Vallon des Auffes is about two kilom from the Old Port (“le vieux port“) and the center of the city. There are a few of these creeks but Vallon des Auffes is one of the most beloved and well known. In the 18th century, Italian fisherman came here and made it their home, building small huts. The word auffes comes from a kind of grass that was grown in the area to make fishing rope (it would have been called auffo in local Provençal dialect). The inlet can accommodate about 50 traditional fishing boats, which you can still see today. It’s a great opportunity to see a little bit of the coast that hasn’t changed much since Marcel Pagnol’s time.
In the 19th century, the main viaduct and coastal road was built, now called the Corniche Kennedy. It meant that the Vallon des Auffes was connected to the city. Today, the surrounding area is built up with houses but the area has still retained its charm, partly because most people pass by it on the road above.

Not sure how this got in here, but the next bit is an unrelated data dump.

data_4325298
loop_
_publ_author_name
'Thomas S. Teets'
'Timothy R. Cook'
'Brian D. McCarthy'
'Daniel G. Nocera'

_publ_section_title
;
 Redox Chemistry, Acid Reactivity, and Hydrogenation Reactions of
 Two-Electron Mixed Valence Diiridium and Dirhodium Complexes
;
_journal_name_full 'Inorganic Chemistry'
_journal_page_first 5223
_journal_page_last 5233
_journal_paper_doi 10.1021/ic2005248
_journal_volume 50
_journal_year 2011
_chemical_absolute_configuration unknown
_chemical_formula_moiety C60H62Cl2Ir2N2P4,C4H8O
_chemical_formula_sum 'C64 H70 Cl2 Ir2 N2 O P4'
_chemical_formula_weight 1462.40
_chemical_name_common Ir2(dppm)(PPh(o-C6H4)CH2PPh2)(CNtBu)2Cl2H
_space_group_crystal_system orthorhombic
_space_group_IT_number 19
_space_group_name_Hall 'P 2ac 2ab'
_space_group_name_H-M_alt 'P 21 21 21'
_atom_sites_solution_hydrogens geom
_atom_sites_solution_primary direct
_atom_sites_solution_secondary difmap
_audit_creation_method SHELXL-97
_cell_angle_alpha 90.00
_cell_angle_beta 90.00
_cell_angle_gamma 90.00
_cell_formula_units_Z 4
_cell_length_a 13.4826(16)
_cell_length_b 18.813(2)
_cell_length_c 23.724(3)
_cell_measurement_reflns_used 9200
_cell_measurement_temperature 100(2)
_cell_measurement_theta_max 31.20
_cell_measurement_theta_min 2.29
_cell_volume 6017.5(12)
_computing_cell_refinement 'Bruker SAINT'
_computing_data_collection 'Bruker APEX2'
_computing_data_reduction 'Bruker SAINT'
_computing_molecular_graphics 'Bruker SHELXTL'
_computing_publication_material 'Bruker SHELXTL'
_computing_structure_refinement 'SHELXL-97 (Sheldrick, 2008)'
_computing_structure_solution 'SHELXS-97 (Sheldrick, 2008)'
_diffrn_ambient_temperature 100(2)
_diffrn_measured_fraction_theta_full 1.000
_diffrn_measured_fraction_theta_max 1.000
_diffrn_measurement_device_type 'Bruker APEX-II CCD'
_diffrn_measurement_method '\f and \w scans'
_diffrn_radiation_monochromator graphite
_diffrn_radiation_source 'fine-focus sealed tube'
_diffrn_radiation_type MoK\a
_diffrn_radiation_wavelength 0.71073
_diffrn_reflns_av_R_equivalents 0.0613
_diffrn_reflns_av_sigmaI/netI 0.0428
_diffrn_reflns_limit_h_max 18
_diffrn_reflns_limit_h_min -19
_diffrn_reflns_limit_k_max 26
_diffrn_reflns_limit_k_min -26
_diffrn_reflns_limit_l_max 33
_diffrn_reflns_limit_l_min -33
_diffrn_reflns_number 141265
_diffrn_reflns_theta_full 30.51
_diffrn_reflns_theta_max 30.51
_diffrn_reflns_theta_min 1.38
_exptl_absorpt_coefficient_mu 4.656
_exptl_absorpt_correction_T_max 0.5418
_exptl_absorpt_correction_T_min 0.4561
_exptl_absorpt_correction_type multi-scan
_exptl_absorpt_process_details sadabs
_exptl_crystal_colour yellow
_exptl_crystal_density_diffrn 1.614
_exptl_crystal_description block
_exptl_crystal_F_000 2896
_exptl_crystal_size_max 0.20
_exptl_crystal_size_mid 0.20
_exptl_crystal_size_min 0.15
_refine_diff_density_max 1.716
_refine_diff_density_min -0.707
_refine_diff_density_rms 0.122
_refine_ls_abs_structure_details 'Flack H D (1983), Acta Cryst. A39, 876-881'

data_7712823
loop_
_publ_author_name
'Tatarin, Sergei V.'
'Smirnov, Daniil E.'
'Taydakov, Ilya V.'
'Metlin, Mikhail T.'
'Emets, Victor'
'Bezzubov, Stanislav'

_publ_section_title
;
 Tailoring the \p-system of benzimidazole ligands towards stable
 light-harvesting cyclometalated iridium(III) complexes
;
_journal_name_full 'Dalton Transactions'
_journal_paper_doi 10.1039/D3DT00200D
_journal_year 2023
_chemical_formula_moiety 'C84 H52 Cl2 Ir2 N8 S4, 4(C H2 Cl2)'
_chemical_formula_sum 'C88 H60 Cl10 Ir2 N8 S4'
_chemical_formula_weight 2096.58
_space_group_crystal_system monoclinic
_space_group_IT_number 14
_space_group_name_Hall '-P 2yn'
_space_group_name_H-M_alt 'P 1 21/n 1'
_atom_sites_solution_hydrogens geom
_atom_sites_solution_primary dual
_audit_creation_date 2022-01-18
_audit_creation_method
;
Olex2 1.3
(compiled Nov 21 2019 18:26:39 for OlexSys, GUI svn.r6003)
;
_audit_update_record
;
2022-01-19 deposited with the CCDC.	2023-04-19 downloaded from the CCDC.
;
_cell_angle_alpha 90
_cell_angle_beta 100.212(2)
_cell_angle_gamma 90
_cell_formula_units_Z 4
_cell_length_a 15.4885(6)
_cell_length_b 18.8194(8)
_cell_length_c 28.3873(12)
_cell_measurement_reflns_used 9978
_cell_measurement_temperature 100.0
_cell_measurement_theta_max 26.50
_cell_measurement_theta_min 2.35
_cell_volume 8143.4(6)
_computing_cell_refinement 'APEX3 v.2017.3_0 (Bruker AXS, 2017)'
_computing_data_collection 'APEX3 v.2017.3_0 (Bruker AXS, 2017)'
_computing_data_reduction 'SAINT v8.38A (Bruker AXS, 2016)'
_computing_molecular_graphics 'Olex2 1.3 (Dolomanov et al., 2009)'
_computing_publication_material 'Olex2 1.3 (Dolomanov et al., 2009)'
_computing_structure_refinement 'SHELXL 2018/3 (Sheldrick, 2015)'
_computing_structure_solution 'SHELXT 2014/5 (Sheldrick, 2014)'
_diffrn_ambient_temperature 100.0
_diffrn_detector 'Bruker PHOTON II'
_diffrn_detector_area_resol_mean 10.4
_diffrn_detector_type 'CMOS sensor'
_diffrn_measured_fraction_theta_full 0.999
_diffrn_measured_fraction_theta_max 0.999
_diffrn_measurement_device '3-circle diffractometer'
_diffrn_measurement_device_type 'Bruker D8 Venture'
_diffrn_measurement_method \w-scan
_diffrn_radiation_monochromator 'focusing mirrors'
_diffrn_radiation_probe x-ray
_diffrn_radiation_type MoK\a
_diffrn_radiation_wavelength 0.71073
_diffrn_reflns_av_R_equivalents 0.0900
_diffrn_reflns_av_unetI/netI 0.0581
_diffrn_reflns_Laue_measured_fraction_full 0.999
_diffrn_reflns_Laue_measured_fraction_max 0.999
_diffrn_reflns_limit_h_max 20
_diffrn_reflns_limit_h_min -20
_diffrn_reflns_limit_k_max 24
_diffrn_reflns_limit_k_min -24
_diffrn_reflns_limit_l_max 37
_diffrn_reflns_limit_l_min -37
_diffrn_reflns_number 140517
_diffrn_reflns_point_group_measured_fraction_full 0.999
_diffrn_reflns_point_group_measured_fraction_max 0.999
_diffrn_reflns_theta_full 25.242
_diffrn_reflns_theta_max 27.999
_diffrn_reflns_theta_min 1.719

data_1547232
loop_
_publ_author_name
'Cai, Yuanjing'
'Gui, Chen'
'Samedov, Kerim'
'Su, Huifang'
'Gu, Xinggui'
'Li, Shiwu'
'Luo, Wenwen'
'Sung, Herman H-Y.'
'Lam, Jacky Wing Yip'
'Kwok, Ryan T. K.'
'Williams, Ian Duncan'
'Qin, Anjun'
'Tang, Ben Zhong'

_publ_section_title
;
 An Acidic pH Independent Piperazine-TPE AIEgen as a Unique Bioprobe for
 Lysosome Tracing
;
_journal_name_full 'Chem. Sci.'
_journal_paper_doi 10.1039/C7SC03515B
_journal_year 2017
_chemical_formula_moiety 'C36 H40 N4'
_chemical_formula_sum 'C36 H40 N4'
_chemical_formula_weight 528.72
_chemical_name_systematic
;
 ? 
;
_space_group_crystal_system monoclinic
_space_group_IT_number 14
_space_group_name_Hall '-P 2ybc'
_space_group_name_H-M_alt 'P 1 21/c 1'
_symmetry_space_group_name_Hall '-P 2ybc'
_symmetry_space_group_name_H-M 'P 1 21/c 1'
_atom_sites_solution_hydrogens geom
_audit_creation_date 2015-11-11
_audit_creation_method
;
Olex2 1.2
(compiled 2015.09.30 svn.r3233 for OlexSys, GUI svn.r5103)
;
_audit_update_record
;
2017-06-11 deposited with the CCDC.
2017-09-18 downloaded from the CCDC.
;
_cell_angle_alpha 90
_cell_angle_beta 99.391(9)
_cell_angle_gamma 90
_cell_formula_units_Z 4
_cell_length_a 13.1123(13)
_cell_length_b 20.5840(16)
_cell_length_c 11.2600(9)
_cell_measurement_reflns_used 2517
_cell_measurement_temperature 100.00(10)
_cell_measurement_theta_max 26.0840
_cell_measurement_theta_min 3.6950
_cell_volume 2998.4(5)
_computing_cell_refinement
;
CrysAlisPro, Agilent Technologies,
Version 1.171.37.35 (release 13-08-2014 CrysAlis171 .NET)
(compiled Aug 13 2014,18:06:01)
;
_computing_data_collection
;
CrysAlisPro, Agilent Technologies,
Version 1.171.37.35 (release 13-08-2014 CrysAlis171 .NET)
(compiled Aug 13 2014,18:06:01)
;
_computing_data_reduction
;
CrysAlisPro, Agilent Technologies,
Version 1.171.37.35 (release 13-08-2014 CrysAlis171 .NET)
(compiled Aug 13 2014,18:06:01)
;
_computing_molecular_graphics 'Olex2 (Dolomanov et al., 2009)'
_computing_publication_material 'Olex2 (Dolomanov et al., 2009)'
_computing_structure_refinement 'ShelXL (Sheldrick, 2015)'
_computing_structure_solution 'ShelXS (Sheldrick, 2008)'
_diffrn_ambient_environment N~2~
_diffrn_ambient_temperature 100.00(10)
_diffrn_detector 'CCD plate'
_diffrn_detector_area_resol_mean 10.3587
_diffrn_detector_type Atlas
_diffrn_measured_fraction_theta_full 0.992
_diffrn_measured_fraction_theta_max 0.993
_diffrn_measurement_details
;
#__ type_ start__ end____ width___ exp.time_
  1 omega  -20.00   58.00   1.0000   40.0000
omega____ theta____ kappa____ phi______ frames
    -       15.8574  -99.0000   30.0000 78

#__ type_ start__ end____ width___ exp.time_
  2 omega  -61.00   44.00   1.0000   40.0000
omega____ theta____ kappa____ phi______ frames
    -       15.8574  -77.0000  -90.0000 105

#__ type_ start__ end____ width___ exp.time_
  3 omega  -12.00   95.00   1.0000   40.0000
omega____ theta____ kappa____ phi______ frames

This small inlet boasts two of Marseille’s best places to eat: Chez Fonfon, which is a traditional fish restaurant and L’Epuisette, which is Michelin starred and on the coastal side of the road. Both are recommended by locals for the local fish stew, bouillabaisse. It also has a family-run pizzeria, Chez Jeannot, which has been there since 1949. In a really small space, you can find “La Dolce Vita” straight from the tourist guidebooks. You can swim in the bay or off the rocks, although its better to swim on the other side of the Corniche Kennedy. There are no shops so if you take a picnic, take plenty of water. It’s a great way to experience a different, more traditional side to Marseille.